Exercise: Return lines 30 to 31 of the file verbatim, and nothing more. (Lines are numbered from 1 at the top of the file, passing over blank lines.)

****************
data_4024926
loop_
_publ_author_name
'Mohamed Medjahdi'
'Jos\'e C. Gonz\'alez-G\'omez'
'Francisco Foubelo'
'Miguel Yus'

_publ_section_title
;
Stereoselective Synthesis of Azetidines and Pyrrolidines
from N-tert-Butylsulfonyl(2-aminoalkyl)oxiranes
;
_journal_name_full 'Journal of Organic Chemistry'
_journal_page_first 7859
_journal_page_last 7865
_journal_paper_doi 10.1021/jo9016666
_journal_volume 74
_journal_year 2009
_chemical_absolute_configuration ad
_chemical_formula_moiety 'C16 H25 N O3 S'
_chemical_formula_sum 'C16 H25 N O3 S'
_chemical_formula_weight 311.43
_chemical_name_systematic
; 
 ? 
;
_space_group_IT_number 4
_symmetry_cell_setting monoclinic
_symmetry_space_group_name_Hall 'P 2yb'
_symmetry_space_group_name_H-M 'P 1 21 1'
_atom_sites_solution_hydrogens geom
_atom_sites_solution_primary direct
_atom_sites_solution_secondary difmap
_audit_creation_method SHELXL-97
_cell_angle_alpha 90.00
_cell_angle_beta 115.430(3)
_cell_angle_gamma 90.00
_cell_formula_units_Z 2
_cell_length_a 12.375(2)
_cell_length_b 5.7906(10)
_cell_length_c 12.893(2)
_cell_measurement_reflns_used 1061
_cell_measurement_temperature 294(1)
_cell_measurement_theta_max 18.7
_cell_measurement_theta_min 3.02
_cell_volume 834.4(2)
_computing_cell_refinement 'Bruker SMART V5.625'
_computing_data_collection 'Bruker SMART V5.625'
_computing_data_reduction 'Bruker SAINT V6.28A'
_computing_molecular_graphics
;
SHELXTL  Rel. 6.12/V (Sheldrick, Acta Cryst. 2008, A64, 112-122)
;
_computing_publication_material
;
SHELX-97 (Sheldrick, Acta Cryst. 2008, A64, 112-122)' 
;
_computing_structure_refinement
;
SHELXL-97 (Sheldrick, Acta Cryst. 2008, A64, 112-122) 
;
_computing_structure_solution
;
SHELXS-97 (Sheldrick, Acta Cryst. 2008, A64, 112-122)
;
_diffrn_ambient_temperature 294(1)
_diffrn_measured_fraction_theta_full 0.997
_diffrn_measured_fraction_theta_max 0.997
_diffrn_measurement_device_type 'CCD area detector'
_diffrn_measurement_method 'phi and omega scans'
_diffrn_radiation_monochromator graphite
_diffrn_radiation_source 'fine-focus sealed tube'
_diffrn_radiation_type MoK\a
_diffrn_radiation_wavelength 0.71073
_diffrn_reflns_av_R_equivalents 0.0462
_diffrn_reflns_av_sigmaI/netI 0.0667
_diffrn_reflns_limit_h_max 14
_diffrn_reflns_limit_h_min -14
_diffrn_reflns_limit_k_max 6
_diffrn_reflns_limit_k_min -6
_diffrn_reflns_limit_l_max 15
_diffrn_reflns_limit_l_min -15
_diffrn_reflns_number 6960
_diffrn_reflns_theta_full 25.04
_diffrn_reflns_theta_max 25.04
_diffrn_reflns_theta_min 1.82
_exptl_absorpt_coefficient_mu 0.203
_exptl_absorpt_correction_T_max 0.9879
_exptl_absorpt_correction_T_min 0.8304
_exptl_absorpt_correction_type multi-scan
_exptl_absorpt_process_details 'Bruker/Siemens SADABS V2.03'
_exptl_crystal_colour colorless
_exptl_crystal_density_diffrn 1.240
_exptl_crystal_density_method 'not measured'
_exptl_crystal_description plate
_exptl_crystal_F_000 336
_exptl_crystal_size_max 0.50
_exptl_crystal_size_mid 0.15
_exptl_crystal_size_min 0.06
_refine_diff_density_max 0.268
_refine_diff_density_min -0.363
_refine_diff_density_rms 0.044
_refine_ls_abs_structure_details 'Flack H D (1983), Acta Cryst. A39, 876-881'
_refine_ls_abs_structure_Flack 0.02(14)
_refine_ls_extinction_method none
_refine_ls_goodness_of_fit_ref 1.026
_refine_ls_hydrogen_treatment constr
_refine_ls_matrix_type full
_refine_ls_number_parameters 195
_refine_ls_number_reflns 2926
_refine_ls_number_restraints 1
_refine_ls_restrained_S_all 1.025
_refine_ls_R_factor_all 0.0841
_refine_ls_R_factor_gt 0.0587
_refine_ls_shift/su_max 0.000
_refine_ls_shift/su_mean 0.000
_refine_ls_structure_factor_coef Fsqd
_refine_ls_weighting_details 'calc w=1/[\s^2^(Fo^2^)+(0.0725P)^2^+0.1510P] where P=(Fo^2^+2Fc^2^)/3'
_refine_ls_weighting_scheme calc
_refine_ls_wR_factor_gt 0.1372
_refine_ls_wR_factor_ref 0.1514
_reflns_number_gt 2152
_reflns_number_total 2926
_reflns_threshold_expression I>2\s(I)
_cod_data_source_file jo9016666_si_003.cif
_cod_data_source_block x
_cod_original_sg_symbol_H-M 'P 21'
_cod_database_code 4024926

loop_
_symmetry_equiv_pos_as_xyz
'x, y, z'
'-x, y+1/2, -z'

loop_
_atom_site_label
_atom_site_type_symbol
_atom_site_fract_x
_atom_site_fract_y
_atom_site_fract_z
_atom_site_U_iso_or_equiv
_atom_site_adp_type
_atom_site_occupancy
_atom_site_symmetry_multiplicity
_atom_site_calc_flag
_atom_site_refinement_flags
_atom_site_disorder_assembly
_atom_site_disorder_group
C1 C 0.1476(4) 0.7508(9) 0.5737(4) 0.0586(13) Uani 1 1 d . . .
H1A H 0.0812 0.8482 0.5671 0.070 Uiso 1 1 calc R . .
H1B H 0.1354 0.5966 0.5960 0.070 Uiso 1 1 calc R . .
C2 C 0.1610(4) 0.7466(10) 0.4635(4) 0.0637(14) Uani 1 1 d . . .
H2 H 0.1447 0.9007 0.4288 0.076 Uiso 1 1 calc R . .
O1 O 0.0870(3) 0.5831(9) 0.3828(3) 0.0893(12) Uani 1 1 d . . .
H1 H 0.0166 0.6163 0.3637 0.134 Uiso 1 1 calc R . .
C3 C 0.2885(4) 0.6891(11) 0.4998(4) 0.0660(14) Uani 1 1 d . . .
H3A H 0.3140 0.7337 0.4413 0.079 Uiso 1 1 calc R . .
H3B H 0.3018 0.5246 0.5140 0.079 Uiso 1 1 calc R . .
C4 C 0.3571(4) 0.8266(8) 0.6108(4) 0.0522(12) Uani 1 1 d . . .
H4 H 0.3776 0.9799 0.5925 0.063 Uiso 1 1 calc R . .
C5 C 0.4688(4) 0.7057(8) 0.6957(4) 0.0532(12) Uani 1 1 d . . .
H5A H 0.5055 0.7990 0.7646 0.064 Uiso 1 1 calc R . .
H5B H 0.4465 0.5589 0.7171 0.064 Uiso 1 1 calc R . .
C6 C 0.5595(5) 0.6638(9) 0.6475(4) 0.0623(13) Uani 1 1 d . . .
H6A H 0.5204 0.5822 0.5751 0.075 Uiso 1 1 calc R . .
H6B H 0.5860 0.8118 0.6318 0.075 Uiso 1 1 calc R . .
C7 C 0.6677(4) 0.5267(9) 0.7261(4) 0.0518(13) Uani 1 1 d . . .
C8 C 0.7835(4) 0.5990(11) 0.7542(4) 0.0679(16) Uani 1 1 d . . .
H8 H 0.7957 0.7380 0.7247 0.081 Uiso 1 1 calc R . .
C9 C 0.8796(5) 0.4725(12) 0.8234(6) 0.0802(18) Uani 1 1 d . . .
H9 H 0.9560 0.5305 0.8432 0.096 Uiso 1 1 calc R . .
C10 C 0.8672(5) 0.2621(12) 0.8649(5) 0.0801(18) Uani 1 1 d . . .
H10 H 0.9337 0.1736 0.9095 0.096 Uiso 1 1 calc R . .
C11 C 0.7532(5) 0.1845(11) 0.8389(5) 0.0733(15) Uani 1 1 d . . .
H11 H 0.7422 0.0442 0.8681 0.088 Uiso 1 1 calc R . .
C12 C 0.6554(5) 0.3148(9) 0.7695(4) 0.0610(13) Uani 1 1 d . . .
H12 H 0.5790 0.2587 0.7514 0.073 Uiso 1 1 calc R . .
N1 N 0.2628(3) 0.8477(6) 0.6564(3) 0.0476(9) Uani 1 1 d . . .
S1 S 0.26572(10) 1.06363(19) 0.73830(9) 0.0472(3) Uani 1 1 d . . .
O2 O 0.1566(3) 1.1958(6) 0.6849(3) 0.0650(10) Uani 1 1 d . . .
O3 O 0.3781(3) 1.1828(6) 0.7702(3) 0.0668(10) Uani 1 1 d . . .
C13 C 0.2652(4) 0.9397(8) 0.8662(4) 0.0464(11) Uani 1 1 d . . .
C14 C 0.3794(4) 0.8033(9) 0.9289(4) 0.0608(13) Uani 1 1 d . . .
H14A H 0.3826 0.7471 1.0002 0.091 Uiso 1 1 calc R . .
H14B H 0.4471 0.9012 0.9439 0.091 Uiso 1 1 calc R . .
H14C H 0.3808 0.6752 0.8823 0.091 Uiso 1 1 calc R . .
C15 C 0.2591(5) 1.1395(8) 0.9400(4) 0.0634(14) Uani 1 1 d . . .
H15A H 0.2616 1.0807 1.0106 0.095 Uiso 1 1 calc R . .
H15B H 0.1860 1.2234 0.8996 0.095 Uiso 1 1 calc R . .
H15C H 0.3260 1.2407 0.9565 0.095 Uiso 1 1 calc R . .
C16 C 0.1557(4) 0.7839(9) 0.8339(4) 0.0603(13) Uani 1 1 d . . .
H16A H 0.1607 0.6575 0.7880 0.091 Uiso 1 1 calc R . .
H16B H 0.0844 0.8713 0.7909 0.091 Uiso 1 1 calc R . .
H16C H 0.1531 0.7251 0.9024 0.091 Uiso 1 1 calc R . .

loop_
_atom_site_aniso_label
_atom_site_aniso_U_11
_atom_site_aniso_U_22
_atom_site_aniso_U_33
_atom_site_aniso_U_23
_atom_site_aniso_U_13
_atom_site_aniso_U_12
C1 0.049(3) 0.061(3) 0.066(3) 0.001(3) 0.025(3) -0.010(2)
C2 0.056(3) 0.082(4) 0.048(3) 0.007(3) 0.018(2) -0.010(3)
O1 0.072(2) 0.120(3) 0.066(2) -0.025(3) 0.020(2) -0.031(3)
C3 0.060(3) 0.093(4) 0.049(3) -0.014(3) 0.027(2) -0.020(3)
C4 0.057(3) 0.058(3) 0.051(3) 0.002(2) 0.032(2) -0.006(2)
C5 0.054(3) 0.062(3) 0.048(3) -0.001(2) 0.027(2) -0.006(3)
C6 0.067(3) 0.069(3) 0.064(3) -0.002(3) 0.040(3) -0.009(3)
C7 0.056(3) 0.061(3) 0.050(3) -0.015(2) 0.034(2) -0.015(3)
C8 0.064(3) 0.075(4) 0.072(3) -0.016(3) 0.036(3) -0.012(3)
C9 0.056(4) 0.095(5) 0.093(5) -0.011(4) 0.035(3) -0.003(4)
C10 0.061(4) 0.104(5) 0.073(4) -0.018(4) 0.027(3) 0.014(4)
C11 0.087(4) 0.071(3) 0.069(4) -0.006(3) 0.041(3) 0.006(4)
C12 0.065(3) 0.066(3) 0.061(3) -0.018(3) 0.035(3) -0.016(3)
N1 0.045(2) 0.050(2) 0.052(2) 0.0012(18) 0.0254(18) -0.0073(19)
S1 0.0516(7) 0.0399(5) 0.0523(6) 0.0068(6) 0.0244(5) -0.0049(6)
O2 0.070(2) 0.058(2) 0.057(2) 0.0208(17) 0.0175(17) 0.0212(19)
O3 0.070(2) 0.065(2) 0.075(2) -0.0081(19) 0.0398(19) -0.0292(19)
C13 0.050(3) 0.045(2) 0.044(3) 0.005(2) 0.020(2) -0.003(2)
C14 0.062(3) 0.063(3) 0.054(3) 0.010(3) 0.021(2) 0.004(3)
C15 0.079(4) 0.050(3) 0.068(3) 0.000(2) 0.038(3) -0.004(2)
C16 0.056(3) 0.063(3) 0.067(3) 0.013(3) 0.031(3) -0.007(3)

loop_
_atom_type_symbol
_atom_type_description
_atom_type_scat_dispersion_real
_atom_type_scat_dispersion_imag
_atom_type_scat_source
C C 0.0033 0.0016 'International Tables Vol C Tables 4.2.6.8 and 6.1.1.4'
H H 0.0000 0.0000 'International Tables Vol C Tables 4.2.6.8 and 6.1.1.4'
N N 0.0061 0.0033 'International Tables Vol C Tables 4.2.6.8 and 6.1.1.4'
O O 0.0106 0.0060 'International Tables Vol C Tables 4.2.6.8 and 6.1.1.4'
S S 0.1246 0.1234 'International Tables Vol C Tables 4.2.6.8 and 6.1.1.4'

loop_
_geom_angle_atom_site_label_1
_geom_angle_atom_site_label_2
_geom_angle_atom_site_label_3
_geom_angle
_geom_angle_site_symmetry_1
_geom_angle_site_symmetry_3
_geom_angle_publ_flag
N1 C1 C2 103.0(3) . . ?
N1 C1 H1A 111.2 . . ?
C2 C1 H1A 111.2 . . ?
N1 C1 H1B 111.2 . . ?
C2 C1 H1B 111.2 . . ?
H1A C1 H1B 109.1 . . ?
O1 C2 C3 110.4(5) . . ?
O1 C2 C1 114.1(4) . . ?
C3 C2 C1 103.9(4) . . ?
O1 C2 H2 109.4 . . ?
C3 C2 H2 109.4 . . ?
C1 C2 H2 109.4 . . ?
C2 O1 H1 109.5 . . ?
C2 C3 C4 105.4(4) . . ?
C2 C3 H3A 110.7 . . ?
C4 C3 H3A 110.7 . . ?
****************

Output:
_symmetry_space_group_name_H-M 'P 1 21 1'
_atom_sites_solution_hydrogens geom